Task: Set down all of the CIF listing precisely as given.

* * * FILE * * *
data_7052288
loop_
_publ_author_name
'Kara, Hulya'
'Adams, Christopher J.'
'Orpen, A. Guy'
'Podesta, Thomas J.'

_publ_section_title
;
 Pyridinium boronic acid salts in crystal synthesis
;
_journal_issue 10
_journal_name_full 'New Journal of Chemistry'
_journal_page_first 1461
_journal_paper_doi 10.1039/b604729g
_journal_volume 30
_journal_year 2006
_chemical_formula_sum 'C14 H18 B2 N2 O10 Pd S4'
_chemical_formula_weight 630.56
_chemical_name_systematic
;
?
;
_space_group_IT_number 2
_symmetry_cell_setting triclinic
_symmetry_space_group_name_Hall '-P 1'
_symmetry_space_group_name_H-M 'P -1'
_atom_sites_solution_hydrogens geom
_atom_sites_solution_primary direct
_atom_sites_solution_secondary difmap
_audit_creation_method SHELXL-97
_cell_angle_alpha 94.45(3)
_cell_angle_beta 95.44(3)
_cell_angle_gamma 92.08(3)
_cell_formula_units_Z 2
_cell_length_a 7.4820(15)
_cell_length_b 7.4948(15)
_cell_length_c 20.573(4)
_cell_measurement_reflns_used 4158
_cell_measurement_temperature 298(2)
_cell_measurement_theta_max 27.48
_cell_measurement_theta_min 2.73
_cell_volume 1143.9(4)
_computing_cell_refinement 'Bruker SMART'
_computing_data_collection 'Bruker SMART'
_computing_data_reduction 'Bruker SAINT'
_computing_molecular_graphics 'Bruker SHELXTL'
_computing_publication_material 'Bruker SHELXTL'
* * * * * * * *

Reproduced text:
data_7052288
loop_
_publ_author_name
'Kara, Hulya'
'Adams, Christopher J.'
'Orpen, A. Guy'
'Podesta, Thomas J.'

_publ_section_title
;
 Pyridinium boronic acid salts in crystal synthesis
;
_journal_issue 10
_journal_name_full 'New Journal of Chemistry'
_journal_page_first 1461
_journal_paper_doi 10.1039/b604729g
_journal_volume 30
_journal_year 2006
_chemical_formula_sum 'C14 H18 B2 N2 O10 Pd S4'
_chemical_formula_weight 630.56
_chemical_name_systematic
;
?
;
_space_group_IT_number 2
_symmetry_cell_setting triclinic
_symmetry_space_group_name_Hall '-P 1'
_symmetry_space_group_name_H-M 'P -1'
_atom_sites_solution_hydrogens geom
_atom_sites_solution_primary direct
_atom_sites_solution_secondary difmap
_audit_creation_method SHELXL-97
_cell_angle_alpha 94.45(3)
_cell_angle_beta 95.44(3)
_cell_angle_gamma 92.08(3)
_cell_formula_units_Z 2
_cell_length_a 7.4820(15)
_cell_length_b 7.4948(15)
_cell_length_c 20.573(4)
_cell_measurement_reflns_used 4158
_cell_measurement_temperature 298(2)
_cell_measurement_theta_max 27.48
_cell_measurement_theta_min 2.73
_cell_volume 1143.9(4)
_computing_cell_refinement 'Bruker SMART'
_computing_data_collection 'Bruker SMART'
_computing_data_reduction 'Bruker SAINT'
_computing_molecular_graphics 'Bruker SHELXTL'
_computing_publication_material 'Bruker SHELXTL'